Burning Amp 2017 Will Be The Biggest and Best Ever! 
Burning Amp, the event for people interested in making or learning about do-it-yourself audio equipment, auditioning equipment made by others, and attending talks concerning various audio topics, will return November 12, 2017 to San Francisco, CA. It is not necessary to bring components to show in order to attend Burning Amp, but admission is free for those who do. So, this is a great opportunity for those wanting to show something they've made to be auditioned or admired! Read More

Acoustic Geometry Launches Pro Room Packs Acoustic Solutions
Acoustic Geometry announced the launch of Pro Room Packs, a unique grouping of acoustical products aimed at the professional audio market. Delivering professional-level acoustical performance at four cost-saving price points, these new product packages include Fabric-Wrapped Panels, Ceiling Clouds (absorbers), Curve Diffusors, CornerSorbers, and all the mounting hardware - providing convenient and well-balanced room treatment solutions for studios and high-end audio rooms.   Read More

Mike Klasco

Guest Editorial

The Tip of the Spear in Graphene Speaker Development

Paraphrasing from Wikipedia, Graphene is a form (allotrope is the more precise technical term) of carbon in a two-dimensional, one atom thick film. Graphene is the basic structural element of other carbon variants (allotropes), including graphite, charcoal, and carbon nanotubes. Graphene is hailed as a wonder material that should be intriguing for speaker engineers - strong, light, electrically and thermally conductive. It is more than 200 times stronger than high strength (high carbon) steel.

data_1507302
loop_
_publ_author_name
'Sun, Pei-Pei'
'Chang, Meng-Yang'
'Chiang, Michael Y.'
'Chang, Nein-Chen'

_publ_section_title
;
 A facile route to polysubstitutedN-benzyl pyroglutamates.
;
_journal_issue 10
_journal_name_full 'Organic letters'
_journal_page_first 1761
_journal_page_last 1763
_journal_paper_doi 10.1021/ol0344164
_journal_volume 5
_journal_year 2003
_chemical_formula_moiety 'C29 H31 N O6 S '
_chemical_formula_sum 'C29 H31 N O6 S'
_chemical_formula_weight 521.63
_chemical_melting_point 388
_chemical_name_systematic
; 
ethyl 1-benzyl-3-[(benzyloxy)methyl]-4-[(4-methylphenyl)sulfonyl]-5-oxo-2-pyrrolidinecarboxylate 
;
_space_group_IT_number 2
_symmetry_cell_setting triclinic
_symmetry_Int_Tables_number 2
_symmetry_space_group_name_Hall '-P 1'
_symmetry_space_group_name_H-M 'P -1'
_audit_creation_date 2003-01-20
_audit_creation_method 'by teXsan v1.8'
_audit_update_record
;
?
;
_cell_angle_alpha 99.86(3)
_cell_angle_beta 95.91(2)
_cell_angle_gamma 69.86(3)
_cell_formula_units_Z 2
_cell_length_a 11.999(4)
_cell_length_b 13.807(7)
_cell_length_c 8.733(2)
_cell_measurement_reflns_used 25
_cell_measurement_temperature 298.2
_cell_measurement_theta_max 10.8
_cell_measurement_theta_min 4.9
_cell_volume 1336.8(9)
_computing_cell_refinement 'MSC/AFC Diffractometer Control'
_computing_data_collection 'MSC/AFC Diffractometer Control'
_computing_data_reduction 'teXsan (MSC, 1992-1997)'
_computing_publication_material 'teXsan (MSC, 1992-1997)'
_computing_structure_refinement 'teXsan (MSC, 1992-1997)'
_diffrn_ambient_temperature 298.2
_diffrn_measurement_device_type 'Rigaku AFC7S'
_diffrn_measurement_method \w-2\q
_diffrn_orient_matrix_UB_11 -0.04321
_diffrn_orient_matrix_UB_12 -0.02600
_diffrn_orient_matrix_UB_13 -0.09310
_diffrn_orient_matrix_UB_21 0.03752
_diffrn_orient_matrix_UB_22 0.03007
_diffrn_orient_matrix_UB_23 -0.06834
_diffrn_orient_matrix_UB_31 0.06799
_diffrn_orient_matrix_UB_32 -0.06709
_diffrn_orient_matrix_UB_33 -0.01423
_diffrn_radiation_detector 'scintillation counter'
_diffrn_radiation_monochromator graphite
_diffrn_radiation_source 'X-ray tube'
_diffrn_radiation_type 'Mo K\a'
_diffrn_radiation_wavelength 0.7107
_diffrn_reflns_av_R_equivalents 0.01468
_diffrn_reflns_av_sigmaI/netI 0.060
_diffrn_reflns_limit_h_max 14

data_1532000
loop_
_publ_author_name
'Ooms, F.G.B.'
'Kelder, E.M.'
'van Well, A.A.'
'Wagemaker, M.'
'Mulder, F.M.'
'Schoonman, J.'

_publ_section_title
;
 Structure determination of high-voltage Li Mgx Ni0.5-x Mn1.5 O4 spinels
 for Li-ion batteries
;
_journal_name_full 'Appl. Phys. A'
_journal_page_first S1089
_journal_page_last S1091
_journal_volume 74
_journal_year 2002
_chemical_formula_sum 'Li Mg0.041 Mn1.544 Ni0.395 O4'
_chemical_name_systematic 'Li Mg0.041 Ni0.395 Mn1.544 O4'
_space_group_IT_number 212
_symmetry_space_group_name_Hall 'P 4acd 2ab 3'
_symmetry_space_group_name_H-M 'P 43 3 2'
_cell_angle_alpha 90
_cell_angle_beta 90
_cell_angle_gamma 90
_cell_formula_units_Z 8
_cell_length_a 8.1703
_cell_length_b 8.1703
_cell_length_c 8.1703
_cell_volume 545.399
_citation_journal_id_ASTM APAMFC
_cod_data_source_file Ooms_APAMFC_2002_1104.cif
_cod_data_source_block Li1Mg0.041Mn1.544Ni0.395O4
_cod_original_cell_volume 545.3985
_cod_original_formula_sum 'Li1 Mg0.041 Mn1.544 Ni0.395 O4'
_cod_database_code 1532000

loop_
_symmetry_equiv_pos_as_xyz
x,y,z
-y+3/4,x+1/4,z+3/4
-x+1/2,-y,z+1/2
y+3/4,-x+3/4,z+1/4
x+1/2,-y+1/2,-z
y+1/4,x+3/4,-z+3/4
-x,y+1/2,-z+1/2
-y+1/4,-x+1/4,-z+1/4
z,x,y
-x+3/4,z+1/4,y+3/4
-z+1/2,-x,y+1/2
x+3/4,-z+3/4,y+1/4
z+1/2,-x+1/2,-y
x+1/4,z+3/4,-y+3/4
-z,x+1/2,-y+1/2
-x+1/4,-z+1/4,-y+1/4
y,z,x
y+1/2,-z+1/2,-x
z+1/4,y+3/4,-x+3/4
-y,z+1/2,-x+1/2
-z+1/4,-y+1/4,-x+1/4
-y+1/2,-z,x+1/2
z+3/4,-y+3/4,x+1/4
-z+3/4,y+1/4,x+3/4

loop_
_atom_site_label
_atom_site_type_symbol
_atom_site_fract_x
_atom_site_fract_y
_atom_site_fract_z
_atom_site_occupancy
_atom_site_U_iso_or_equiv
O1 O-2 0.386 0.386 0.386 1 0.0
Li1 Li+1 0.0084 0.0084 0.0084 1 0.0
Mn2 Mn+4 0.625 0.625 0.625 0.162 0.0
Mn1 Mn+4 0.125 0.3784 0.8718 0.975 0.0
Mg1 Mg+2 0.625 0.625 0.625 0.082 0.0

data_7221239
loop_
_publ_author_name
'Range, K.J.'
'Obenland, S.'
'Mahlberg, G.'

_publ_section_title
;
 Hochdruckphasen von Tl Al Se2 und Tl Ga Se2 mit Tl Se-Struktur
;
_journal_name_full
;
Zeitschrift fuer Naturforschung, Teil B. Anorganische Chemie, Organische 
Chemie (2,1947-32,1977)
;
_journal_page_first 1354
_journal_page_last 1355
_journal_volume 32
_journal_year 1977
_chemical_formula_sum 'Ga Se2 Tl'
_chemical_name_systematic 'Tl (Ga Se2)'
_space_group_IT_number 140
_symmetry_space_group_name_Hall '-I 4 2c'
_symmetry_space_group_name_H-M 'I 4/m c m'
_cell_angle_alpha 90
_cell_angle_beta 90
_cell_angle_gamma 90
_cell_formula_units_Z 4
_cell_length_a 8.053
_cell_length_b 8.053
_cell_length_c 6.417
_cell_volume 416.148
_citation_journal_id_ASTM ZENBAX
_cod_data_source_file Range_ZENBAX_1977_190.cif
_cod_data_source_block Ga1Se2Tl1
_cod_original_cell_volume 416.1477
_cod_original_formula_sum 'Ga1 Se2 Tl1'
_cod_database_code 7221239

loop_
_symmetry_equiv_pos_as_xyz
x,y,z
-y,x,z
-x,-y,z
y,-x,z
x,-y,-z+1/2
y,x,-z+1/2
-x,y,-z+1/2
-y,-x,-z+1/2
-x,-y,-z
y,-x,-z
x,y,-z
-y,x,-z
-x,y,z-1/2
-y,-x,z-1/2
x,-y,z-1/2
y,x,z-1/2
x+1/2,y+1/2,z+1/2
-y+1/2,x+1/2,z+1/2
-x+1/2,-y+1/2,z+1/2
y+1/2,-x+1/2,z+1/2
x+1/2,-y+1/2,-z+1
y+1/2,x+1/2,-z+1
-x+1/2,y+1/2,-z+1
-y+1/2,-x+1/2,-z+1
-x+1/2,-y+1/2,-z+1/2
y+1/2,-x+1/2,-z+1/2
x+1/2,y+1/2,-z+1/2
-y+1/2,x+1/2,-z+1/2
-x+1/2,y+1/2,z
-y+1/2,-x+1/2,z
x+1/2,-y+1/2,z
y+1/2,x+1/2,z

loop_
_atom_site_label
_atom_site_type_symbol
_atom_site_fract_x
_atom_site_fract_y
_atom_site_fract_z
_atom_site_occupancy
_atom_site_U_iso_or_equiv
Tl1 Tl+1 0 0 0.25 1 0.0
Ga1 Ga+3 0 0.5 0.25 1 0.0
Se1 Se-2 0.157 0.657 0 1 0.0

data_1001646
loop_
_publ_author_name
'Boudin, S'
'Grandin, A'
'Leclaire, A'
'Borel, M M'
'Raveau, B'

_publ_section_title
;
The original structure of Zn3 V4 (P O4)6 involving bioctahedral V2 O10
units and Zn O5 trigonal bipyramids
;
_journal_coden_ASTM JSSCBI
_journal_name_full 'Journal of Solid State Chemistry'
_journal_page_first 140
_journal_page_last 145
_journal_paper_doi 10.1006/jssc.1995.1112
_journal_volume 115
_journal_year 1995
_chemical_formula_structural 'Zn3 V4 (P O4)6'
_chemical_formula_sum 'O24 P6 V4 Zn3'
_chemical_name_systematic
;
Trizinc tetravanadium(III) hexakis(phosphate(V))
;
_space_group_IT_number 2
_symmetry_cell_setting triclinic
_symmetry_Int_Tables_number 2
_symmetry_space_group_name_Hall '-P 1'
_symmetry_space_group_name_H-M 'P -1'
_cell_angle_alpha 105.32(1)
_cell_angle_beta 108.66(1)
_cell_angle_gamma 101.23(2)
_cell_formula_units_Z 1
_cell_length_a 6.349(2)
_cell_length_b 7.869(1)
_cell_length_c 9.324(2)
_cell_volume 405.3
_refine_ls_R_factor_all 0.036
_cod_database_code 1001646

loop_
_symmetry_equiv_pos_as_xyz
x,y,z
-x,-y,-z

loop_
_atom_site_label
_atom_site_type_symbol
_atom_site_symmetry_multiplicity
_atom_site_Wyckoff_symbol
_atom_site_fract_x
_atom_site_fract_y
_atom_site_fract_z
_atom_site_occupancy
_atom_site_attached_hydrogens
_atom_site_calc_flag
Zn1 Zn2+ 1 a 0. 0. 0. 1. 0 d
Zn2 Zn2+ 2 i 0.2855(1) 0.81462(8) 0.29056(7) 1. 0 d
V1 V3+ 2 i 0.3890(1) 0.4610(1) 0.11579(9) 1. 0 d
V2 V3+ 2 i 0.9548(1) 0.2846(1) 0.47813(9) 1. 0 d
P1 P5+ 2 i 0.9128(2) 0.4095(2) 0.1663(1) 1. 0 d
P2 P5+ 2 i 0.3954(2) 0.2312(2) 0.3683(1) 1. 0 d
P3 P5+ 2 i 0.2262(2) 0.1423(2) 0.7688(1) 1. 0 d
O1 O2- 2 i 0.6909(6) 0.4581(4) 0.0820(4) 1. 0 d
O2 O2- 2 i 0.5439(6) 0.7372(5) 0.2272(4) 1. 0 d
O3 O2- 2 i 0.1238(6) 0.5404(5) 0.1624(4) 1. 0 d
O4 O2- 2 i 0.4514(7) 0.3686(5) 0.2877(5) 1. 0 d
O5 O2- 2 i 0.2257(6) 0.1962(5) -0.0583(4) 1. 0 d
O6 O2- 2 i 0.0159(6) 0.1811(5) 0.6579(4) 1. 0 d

Graphene efficiently conducts heat and electricity, and carbon materials typically have good acoustical properties. It was originally observed using electron microscopes in 1962 and characterized in 2004 by Andre Geim and Konstantin Novoselov at the University of Manchester. This work resulted in their Nobel Prize in Physics in 2010 "for groundbreaking experiments regarding the two-dimensional material graphene."

An earlier prototype speaker membrane formed from a Graphene Composite Material (graphene-Q) from ORA Sound. For an introduction to speaker drivers using graphene read the article by Robert-Eric Gaskell, found in the Loudspeaker Industry Sourcebook 2017 edition.

So how is graphene used in headphones and speakers, and why does it matter? The first audio products to be commercialized with some form of graphene are from ORA Sound . An early-stage start-up, based in Montréal, QB, ORA has devised a graphene oxide-based composite material for speaker diaphragms. Dubbed grapheneQ, its low density and high stiffness enable potentially higher output drivers.